Russian-owned operator apparently aims to shield funds from Western sanctions
YUTA TAKAGI, Nikkei staff writer
TOKYO — Japanese importers of liquefied natural gas from Russia’s Sakhalin-2 energy project have been told to change how they make payments, instructed to pay a Russian branch of a European bank, sources say, a move likely intended to shield Moscow’s LNG revenue from sanctions.
Sakhalin Energy Investment, the operator of the Sakhalin-2 LNG and oil project in Russia’s Far East, began asking Japanese gas buyers this month to make the change, the sources said.
Payments would still be made in dollars, and LNG supplies will continue without interruption, according to the sources.
Western nations have lodged sanctions against Russia since the country invaded Ukraine in February. Sakhalin Energy apparently wants payments switched to an account subject to Russian laws and regulation, ensuring stable access to funds.
At least one Sakhalin Energy buyer, Tohoku Electric Power, has complied with the request.
“We’re unable to elaborate, but because we received notification of a change, we changed the payee for the transfers,” said a Tohoku Electric representative.
A representative from Kyushu Electric Power confirmed that the utility received a request to change the payment bank.
“We will consider a response while discussing the matter with the government, financial institutions and other relevant parties,” the Kyushu Electric representative said.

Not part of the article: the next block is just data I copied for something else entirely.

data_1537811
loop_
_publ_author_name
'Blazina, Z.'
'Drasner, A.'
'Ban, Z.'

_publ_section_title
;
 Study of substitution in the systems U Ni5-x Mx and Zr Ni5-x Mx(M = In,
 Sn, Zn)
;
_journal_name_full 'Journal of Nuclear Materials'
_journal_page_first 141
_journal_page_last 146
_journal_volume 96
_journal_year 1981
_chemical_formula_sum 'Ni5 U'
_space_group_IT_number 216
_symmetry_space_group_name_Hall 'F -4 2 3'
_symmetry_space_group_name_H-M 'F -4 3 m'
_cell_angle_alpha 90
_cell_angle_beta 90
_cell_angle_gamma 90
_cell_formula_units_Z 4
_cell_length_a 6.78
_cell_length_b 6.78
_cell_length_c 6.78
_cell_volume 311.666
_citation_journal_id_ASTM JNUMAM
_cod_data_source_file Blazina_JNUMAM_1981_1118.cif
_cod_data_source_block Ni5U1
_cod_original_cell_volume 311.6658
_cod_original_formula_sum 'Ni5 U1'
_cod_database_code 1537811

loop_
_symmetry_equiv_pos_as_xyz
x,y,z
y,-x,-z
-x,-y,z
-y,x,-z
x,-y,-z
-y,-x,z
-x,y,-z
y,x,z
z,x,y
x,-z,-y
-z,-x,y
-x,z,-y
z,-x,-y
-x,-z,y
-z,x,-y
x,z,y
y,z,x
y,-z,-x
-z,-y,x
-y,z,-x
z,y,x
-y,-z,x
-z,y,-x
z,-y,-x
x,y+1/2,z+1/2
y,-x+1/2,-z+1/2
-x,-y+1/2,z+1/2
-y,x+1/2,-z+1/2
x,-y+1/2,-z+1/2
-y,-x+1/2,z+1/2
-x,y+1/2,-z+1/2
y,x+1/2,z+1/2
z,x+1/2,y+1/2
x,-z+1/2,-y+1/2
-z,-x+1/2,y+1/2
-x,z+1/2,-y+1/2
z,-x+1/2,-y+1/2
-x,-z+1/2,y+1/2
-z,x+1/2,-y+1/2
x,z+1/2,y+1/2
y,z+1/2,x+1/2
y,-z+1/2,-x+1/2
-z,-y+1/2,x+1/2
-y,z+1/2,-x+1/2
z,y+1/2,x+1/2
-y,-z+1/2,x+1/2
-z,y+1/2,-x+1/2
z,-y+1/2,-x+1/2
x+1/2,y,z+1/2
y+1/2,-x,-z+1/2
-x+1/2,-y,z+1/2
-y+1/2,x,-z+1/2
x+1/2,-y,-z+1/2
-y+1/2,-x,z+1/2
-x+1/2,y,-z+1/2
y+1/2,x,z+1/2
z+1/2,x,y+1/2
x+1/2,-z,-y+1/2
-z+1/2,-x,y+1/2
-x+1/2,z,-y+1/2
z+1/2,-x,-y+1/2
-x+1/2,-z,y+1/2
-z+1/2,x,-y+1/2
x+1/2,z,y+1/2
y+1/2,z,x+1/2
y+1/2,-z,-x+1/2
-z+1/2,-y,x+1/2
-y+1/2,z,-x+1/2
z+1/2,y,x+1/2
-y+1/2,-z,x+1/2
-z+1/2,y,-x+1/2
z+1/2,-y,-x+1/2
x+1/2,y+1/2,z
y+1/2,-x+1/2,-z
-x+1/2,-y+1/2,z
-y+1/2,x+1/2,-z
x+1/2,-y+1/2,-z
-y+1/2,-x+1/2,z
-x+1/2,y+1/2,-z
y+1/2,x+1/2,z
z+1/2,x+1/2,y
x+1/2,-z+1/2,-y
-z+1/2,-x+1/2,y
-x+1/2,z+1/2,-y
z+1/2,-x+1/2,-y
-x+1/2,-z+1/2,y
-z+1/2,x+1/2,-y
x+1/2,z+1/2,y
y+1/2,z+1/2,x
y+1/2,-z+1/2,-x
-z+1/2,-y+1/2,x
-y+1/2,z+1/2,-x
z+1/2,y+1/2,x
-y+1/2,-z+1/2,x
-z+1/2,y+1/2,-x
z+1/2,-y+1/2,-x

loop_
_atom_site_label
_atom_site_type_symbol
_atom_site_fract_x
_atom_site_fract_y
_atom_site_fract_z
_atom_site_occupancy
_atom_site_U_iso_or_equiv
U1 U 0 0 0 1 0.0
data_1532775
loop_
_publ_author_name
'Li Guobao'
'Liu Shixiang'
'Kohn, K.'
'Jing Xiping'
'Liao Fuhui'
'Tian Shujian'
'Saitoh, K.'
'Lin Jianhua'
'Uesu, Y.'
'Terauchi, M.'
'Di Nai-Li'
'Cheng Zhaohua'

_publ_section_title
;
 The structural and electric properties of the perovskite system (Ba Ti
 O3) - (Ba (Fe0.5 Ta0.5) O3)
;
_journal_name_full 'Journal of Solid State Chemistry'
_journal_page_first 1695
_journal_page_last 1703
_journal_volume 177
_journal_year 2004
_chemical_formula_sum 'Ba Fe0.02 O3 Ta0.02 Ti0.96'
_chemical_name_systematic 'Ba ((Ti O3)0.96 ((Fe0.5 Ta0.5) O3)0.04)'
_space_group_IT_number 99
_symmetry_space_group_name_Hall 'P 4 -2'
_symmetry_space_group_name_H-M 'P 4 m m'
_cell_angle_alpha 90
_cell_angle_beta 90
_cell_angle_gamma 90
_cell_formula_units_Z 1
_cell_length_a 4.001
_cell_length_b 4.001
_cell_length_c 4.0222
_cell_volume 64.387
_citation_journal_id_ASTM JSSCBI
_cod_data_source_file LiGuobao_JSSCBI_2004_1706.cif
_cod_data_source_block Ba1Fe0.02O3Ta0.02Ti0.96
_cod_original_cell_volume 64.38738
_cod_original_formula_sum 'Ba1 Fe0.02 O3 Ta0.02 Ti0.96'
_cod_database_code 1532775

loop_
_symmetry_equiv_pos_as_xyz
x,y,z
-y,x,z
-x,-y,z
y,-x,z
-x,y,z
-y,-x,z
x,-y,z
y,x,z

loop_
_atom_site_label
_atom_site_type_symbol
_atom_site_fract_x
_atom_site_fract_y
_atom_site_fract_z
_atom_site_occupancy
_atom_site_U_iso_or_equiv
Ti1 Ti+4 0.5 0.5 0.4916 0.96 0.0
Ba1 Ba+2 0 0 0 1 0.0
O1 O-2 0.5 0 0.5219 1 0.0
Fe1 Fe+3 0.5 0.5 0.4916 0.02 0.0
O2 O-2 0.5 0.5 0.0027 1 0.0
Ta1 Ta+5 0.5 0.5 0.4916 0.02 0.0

Sakhalin Energy is led by Russia’s state-owned energy giant Gazprom, which holds a 50%-plus-one-share majority in the joint venture. Shell owns about 27.5% of the operation, while Japanese trading houses Mitsui & Co. and Mitsubishi Corp. control 12.5% and 10%, respectively.
Sakhalin-2 produces 10 million tonnes of LNG a year, with 6 million tonnes shipped to Japan. The project accounts for 10% of Japan’s overall LNG imports.
Hiroshima Gas imports about 50% of its LNG from Sakhalin-2, and Kyushu Electric imports about 20% from the project. Tohoku Electric brings in roughly 10% of its LNG from Sakhalin-2, while Tokyo Gas and Saibu Gas Holdings also are customers.
On June 30, Russian President Vladimir Putin issued a presidential decree to transfer all Sakhalin Energy assets and rights to a new limited liability company. Shell, Mitsui and Mitsubishi have one month after the establishment of the company to decide whether to maintain stakes in the entity.